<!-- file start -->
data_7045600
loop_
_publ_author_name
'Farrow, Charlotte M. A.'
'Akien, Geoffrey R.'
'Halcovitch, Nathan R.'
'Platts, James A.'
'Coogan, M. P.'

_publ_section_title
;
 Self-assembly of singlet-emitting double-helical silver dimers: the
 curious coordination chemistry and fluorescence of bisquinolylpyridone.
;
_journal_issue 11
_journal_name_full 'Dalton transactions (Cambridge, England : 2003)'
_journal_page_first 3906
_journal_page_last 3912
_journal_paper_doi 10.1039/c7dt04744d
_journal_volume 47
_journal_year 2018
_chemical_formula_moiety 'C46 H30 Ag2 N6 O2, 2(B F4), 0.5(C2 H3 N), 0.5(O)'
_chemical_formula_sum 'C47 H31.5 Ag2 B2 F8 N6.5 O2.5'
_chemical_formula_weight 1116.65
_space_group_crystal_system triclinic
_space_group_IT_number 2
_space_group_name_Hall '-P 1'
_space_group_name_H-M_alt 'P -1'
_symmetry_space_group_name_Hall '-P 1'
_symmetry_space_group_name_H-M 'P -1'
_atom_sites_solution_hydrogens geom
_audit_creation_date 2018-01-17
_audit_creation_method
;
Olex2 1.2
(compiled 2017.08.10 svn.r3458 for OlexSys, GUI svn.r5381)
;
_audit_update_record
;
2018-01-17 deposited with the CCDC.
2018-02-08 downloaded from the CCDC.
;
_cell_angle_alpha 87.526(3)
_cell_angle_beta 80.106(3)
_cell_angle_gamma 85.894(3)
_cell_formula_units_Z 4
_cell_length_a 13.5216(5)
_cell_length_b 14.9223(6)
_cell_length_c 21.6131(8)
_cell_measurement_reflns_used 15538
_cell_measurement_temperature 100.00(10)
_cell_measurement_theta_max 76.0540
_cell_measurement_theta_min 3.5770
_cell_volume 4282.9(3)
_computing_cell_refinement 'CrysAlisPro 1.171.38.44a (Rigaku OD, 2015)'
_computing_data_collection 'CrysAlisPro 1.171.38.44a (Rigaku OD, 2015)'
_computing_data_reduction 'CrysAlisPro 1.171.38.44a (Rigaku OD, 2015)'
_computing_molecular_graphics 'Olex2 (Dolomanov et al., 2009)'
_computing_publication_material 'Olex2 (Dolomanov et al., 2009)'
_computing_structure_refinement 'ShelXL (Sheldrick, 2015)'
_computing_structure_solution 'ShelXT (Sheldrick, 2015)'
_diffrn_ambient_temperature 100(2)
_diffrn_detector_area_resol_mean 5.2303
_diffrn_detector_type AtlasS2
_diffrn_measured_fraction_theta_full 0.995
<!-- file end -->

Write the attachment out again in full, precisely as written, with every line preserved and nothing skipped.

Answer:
data_7045600
loop_
_publ_author_name
'Farrow, Charlotte M. A.'
'Akien, Geoffrey R.'
'Halcovitch, Nathan R.'
'Platts, James A.'
'Coogan, M. P.'

_publ_section_title
;
 Self-assembly of singlet-emitting double-helical silver dimers: the
 curious coordination chemistry and fluorescence of bisquinolylpyridone.
;
_journal_issue 11
_journal_name_full 'Dalton transactions (Cambridge, England : 2003)'
_journal_page_first 3906
_journal_page_last 3912
_journal_paper_doi 10.1039/c7dt04744d
_journal_volume 47
_journal_year 2018
_chemical_formula_moiety 'C46 H30 Ag2 N6 O2, 2(B F4), 0.5(C2 H3 N), 0.5(O)'
_chemical_formula_sum 'C47 H31.5 Ag2 B2 F8 N6.5 O2.5'
_chemical_formula_weight 1116.65
_space_group_crystal_system triclinic
_space_group_IT_number 2
_space_group_name_Hall '-P 1'
_space_group_name_H-M_alt 'P -1'
_symmetry_space_group_name_Hall '-P 1'
_symmetry_space_group_name_H-M 'P -1'
_atom_sites_solution_hydrogens geom
_audit_creation_date 2018-01-17
_audit_creation_method
;
Olex2 1.2
(compiled 2017.08.10 svn.r3458 for OlexSys, GUI svn.r5381)
;
_audit_update_record
;
2018-01-17 deposited with the CCDC.
2018-02-08 downloaded from the CCDC.
;
_cell_angle_alpha 87.526(3)
_cell_angle_beta 80.106(3)
_cell_angle_gamma 85.894(3)
_cell_formula_units_Z 4
_cell_length_a 13.5216(5)
_cell_length_b 14.9223(6)
_cell_length_c 21.6131(8)
_cell_measurement_reflns_used 15538
_cell_measurement_temperature 100.00(10)
_cell_measurement_theta_max 76.0540
_cell_measurement_theta_min 3.5770
_cell_volume 4282.9(3)
_computing_cell_refinement 'CrysAlisPro 1.171.38.44a (Rigaku OD, 2015)'
_computing_data_collection 'CrysAlisPro 1.171.38.44a (Rigaku OD, 2015)'
_computing_data_reduction 'CrysAlisPro 1.171.38.44a (Rigaku OD, 2015)'
_computing_molecular_graphics 'Olex2 (Dolomanov et al., 2009)'
_computing_publication_material 'Olex2 (Dolomanov et al., 2009)'
_computing_structure_refinement 'ShelXL (Sheldrick, 2015)'
_computing_structure_solution 'ShelXT (Sheldrick, 2015)'
_diffrn_ambient_temperature 100(2)
_diffrn_detector_area_resol_mean 5.2303
_diffrn_detector_type AtlasS2
_diffrn_measured_fraction_theta_full 0.995